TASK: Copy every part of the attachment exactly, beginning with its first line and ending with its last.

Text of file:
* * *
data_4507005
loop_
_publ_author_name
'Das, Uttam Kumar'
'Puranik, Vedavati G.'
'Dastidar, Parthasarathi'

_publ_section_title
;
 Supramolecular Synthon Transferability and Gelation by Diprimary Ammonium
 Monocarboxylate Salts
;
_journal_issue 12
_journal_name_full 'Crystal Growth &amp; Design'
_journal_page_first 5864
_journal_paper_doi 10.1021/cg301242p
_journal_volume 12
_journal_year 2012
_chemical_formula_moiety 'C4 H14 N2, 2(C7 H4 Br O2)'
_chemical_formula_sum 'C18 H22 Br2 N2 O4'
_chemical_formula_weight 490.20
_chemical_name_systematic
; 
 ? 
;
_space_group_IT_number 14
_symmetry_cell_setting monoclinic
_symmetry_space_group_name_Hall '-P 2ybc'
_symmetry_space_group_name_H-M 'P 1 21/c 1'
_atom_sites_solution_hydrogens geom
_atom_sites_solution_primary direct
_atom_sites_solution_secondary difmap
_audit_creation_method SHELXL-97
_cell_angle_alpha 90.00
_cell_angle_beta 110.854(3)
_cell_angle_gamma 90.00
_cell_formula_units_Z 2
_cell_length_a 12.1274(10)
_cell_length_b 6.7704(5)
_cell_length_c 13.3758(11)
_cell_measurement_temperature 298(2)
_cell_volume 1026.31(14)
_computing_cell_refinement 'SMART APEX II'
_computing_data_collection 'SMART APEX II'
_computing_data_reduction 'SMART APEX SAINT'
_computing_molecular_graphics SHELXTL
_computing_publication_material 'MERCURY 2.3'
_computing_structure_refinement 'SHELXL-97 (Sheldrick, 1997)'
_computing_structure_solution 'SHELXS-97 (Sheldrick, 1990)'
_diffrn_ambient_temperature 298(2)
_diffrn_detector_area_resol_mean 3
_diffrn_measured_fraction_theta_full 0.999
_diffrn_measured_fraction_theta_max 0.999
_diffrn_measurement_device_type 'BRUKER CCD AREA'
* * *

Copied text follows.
data_4507005
loop_
_publ_author_name
'Das, Uttam Kumar'
'Puranik, Vedavati G.'
'Dastidar, Parthasarathi'

_publ_section_title
;
 Supramolecular Synthon Transferability and Gelation by Diprimary Ammonium
 Monocarboxylate Salts
;
_journal_issue 12
_journal_name_full 'Crystal Growth &amp; Design'
_journal_page_first 5864
_journal_paper_doi 10.1021/cg301242p
_journal_volume 12
_journal_year 2012
_chemical_formula_moiety 'C4 H14 N2, 2(C7 H4 Br O2)'
_chemical_formula_sum 'C18 H22 Br2 N2 O4'
_chemical_formula_weight 490.20
_chemical_name_systematic
; 
 ? 
;
_space_group_IT_number 14
_symmetry_cell_setting monoclinic
_symmetry_space_group_name_Hall '-P 2ybc'
_symmetry_space_group_name_H-M 'P 1 21/c 1'
_atom_sites_solution_hydrogens geom
_atom_sites_solution_primary direct
_atom_sites_solution_secondary difmap
_audit_creation_method SHELXL-97
_cell_angle_alpha 90.00
_cell_angle_beta 110.854(3)
_cell_angle_gamma 90.00
_cell_formula_units_Z 2
_cell_length_a 12.1274(10)
_cell_length_b 6.7704(5)
_cell_length_c 13.3758(11)
_cell_measurement_temperature 298(2)
_cell_volume 1026.31(14)
_computing_cell_refinement 'SMART APEX II'
_computing_data_collection 'SMART APEX II'
_computing_data_reduction 'SMART APEX SAINT'
_computing_molecular_graphics SHELXTL
_computing_publication_material 'MERCURY 2.3'
_computing_structure_refinement 'SHELXL-97 (Sheldrick, 1997)'
_computing_structure_solution 'SHELXS-97 (Sheldrick, 1990)'
_diffrn_ambient_temperature 298(2)
_diffrn_detector_area_resol_mean 3
_diffrn_measured_fraction_theta_full 0.999
_diffrn_measured_fraction_theta_max 0.999
_diffrn_measurement_device_type 'BRUKER CCD AREA'